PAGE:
18. Indian or Nepali kukri XVIII - XIX centuries. Length 44.1 cm. Weight 396.9 g.

19. Indian ax from the Royal Arsenal from Leeds in England.

20. Indian battle ax Tabar, XIX century A blade is inserted into the handle, which, if necessary, can be removed and put into operation. 56 length cm; dagger length xnumx see

21. Zagnol "raven beak" XVIII - XIX centuries. Length 70, 5 cm. Blade length 13, 5 cm.

22. Charayna - “four mirrors”, XVIII century. Appeared in Persia in the XVI century.

23. Mughal helmet, India, XVIII century. Victoria and Albert Museum, London.

24. Indian musket 1835 g., Castle British. Caliber 13.97-mm. Weight 4366 d. Length 149.86 cm. Length barrel 108.59 cm. Twisted Damascus barrel.

25. XVIII century Indian musket Length xnumx see

26. For comparison, our musket from Dagestan, Kubachi work approx. 1800 –1850 Caliber 14.22-mm. The length of 132.08, see the Arabic inscription on the trunk says: "Belongs to Abu Muslim Khan Shamhal."

27. And this is a visible example of the interpenetration of cultures: the blade from the Turkish klych, and the handle from the Indian talvar.

Well, here we touched, and very superficially, the theme of the national Indian weapons and one conclusion: if you understand it thoroughly, then it will need to spend a lot of effort, time and money! After all, even only one talvaram information sea. Different blades, different handles, depending on time, region — more barrel-shaped or less, with or without a shackle, design styles — to study and study in one word. Even to view them in the collection of the Metropolitan Museum, and then you need a lot of time, and yet there are museums in New Delhi, Hyderabad, Mumbai. That is, it is desirable to know English and ... at least Hindi, well, to visit India is also very desirable. So this is an interesting thing, but difficult and expensive!
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  1. lilian
    lilian 24 November 2015 09: 34
    It was probably a great honor to be chopped off with weapons trimmed with gold, pearls, rubies.

    Thanks for the pictures, just recently, out of boredom, I re-read V. Yan, Genghis Khan, Batu. There, such khans weapons are mentioned.
  2. Turkir
    Turkir 24 November 2015 10: 17
    Wonderful photos. Amazing beauty and quality of cold steel products.
    Indeed, the life of its owner depended on its quality.
    Thank you.
  3. Bashibuzuk
    Bashibuzuk 24 November 2015 10: 32
    Delight, just delight!
    You look at these products and forget that this is a weapon.
    More reminiscent of Christmas tree decorations.
    Or just decorations, hang on the wall and admire. Hold sometimes.
    Well, imagine that with such muskets you ride through the mountains of Dagestan, in the spring, let’s say, during the melting of snow.
    Or shy away through the jungle during the monsoon season.
    It is impossible.
    And simply, on the carpet with a pillow under the elbow, a musallas bowl and a hookah in your hand, you look at these products.
    And bastard!
    Thank you, Vyacheslav, for the amazing selection.
    1. kalibr
      24 November 2015 11: 24
      I am glad that you liked it. I contacted D. Nikol in England and he sent me his book about the military affairs of the Great Mughals of India. So I’ll try to make advanced material with very beautiful pictures on its basis.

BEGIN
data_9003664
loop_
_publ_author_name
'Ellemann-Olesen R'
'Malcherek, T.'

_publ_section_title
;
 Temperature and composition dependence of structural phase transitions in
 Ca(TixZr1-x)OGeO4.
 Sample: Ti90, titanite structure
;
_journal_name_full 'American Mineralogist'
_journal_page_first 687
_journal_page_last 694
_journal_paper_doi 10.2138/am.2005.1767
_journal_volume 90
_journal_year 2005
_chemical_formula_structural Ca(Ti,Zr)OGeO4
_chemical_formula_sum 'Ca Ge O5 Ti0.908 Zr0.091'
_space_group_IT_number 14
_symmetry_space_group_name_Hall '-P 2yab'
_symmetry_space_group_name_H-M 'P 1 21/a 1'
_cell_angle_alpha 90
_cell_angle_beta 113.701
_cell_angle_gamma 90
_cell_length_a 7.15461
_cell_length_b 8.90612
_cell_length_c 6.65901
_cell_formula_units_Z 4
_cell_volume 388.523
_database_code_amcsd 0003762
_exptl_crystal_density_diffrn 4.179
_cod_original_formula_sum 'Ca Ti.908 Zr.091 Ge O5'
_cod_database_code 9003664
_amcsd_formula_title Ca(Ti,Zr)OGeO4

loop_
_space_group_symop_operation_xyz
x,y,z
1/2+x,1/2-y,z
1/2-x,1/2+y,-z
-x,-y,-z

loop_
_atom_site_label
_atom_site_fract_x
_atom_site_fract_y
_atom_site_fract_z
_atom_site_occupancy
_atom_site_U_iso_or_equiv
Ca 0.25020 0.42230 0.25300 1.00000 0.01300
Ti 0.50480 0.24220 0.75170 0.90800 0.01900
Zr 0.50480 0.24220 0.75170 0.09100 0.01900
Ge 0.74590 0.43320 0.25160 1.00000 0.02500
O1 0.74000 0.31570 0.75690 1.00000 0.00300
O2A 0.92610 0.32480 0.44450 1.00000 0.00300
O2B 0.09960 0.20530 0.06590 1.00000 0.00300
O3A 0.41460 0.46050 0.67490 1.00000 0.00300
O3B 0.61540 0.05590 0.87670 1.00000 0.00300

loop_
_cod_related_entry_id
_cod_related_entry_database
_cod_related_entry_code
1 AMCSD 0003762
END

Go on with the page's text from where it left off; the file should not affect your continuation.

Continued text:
4. martin-159
    martin-159 24 November 2015 12: 20
    I would like to elaborate on weapons specifically to India.
  5. Riv
    Riv 24 November 2015 13: 04
    Pata (the blade of which is a continuation of the bracer) is also called "puddha". Initially, it was a dual weapon and comes from one of the oldest weapons - a double brass knuckle made from antelope horns. The cutars pictured below have the same origin, only the forearm is open, or half open. They fought with such brass knuckles in ritual duels, and to the death of one of the fighters. The cult of Shiva is harsh ...

    Obviously, as an infantry weapon, the pata is not very effective, since it primarily involves striking and thrusting techniques. Cutting strikes are difficult. Moreover, it is inconvenient for the rider. Try to mount a horse with such a weapon in your hand. In Japan it was transformed into a brass knuckle-jawara, and in China into paired "deer horns". Those who want to google.
    1. kalibr
      24 November 2015 15: 40
      That's right, the weapon is completely inconvenient for the rider. But, apparently, it was somehow used by infantrymen and not only for ritual fights.
      1. Riv
        Riv 24 November 2015 17: 50
        It is uncomfortable for the infantryman. The cross hilt of the sword has never been used by anyone, because although it makes a very sharp stab, it completely turns the forearm off. Fencing becomes impossible. The only place she meets is short daggers and brass knuckles. And at the garda guard, protecting the forearm, it also fetters him additionally.

        In the paired version, such a weapon can be used very much. But this implies a duel, not a battle in formation. But it was used for religious fights. Shiva, according to Indian beliefs, is the creator of the martial arts. The weapon used for such fights was generally called "vajra". These could be sharpened discs, clubs, or such brass knuckles. They could fight without weapons. All the martial arts of the kshatra eventually grew out of unarmed combat, vajra-mushti.

        Curiously, "mushti" can also mean "dance" or "ecstasy" ...
        1. saygon66
          saygon66 24 November 2015 17: 58